Pupils are encouraged to read widely and often. They are exposed to a range of thoughtfully selected texts. Despite this, pupils' reading within subjects is less developed.

In some subjects, leaders have identified the subject-specific vocabulary that they want pupils to know and use. However, in other subjects, this work is at an earlier stage. This means that some pupils do not build subject-specific vocabulary as well as they should.

From time to time, this prevents these pupils from deepening their understanding in these subjects.

The school identifies the additional needs of pupils with SEND effectively. Teachers are provided with the information and training that they need to meet the needs of pupils with SEND well.

As a result, teachers make adaptations to the delivery of the curriculum as necessary so that pupils with SEND can learn well alongside their peers.

The school has prioritised improving pupils' attendance. Staff monitor pupils' rates of attendance carefully and provide effective support for those pupils who find coming to school more difficult.

As a result of leaders' endeavours, these pupils' rates of attendance have improved considerably.

The school has a carefully designed programme to support pupils with their personal development. This enables pupils to build their knowledge in an age-appropriate way.

For example, pupils learn how to develop healthy relationships and how to look after their mental health. Pupils receive comprehensive information about opportunities for further education and different careers. Pupils value this learning and feel well prepared for their lives beyond school.

Trustees and governors are clear about their roles and responsibilities. They have recently developed their systems to ensure that they provide timely support and challenge for the school. However, from time to time, the school lacks detailed information about the impact of the updated curriculums in some subject areas.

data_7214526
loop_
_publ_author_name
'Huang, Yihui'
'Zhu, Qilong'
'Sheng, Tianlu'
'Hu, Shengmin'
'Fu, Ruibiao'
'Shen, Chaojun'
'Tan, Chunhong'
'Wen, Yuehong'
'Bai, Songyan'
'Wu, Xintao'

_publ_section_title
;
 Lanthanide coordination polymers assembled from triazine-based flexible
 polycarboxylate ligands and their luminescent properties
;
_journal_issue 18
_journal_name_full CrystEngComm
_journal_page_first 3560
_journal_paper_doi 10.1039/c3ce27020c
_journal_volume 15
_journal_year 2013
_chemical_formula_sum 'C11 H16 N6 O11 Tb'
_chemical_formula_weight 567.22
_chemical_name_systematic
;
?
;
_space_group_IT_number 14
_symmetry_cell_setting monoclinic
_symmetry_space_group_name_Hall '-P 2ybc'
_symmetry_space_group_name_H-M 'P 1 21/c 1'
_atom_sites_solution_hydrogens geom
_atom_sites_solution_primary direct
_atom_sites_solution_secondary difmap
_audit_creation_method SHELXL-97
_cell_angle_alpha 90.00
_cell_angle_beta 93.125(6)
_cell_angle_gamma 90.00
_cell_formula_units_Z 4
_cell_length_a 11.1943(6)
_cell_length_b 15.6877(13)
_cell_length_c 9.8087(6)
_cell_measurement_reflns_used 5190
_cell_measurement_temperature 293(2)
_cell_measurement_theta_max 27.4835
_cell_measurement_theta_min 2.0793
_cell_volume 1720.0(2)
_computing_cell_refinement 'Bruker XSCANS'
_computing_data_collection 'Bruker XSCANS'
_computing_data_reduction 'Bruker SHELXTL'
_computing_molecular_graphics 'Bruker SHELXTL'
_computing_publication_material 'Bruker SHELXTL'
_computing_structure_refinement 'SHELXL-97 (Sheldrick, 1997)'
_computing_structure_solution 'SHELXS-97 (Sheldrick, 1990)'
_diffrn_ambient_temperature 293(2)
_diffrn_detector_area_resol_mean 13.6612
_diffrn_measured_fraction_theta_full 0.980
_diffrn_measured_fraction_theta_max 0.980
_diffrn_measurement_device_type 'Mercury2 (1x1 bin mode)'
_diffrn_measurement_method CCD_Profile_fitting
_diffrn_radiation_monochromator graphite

Staff feel well supported by leaders in terms of their workload and well-being. Parents and carers were full of praise for the school and the communication that they receive about how well their children are achieving.


The arrangements for safeguarding are effective.

What does the school need to do to improve?

(Information for the school and appropriate authority)

• In a small number of subjects, the school's assessment strategies do not provide teachers with sufficient information to identify how well pupils are learning over a series of lessons. As a result, some pupils develop gaps in their learning. The school should ensure that in these subjects, approaches to assessment enable teachers to successfully identify and remedy pupils' missed or forgotten learning.

• In some subjects, the school has not identified the subject-specific vocabulary that it wants pupils to know and remember. From time to time, this prevents some pupils from learning as deeply as they could in these subjects. The school should ensure that pupils are suitably furnished with the subject-specific terminology that they need to build a deep body of subject knowledge.

• The school does not have a clear enough understanding of the impact of some aspects of the curriculum. On occasions, this hinders staff from knowing when further improvements to the curriculum are necessary. The school should ensure that it has appropriate strategies in place to fully evaluate the quality of education that pupils receive.

Also at this postcode
Litherland Moss Primary School Rowan Park School